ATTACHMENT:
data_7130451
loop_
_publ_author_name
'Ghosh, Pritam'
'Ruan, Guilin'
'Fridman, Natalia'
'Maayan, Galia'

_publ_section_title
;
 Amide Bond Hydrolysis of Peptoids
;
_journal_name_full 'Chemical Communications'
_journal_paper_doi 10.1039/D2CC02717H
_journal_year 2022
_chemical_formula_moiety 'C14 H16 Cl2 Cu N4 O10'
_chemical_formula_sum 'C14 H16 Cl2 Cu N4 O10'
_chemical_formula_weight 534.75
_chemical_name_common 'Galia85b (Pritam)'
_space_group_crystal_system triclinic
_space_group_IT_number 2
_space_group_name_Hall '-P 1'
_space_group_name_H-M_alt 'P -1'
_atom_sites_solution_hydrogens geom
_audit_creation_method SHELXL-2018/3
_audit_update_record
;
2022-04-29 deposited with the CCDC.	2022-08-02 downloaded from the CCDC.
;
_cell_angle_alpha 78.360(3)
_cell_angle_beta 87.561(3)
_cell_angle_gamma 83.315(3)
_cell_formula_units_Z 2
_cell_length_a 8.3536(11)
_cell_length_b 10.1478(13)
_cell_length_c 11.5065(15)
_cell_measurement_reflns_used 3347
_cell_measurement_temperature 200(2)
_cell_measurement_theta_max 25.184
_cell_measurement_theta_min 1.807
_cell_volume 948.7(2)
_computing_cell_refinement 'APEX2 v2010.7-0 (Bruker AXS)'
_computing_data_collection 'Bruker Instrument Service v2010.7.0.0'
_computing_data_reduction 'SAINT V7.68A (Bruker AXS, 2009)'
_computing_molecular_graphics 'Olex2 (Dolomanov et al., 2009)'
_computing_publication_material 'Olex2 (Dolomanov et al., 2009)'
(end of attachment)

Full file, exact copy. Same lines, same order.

data_7130451
loop_
_publ_author_name
'Ghosh, Pritam'
'Ruan, Guilin'
'Fridman, Natalia'
'Maayan, Galia'

_publ_section_title
;
 Amide Bond Hydrolysis of Peptoids
;
_journal_name_full 'Chemical Communications'
_journal_paper_doi 10.1039/D2CC02717H
_journal_year 2022
_chemical_formula_moiety 'C14 H16 Cl2 Cu N4 O10'
_chemical_formula_sum 'C14 H16 Cl2 Cu N4 O10'
_chemical_formula_weight 534.75
_chemical_name_common 'Galia85b (Pritam)'
_space_group_crystal_system triclinic
_space_group_IT_number 2
_space_group_name_Hall '-P 1'
_space_group_name_H-M_alt 'P -1'
_atom_sites_solution_hydrogens geom
_audit_creation_method SHELXL-2018/3
_audit_update_record
;
2022-04-29 deposited with the CCDC.	2022-08-02 downloaded from the CCDC.
;
_cell_angle_alpha 78.360(3)
_cell_angle_beta 87.561(3)
_cell_angle_gamma 83.315(3)
_cell_formula_units_Z 2
_cell_length_a 8.3536(11)
_cell_length_b 10.1478(13)
_cell_length_c 11.5065(15)
_cell_measurement_reflns_used 3347
_cell_measurement_temperature 200(2)
_cell_measurement_theta_max 25.184
_cell_measurement_theta_min 1.807
_cell_volume 948.7(2)
_computing_cell_refinement 'APEX2 v2010.7-0 (Bruker AXS)'
_computing_data_collection 'Bruker Instrument Service v2010.7.0.0'
_computing_data_reduction 'SAINT V7.68A (Bruker AXS, 2009)'
_computing_molecular_graphics 'Olex2 (Dolomanov et al., 2009)'
_computing_publication_material 'Olex2 (Dolomanov et al., 2009)'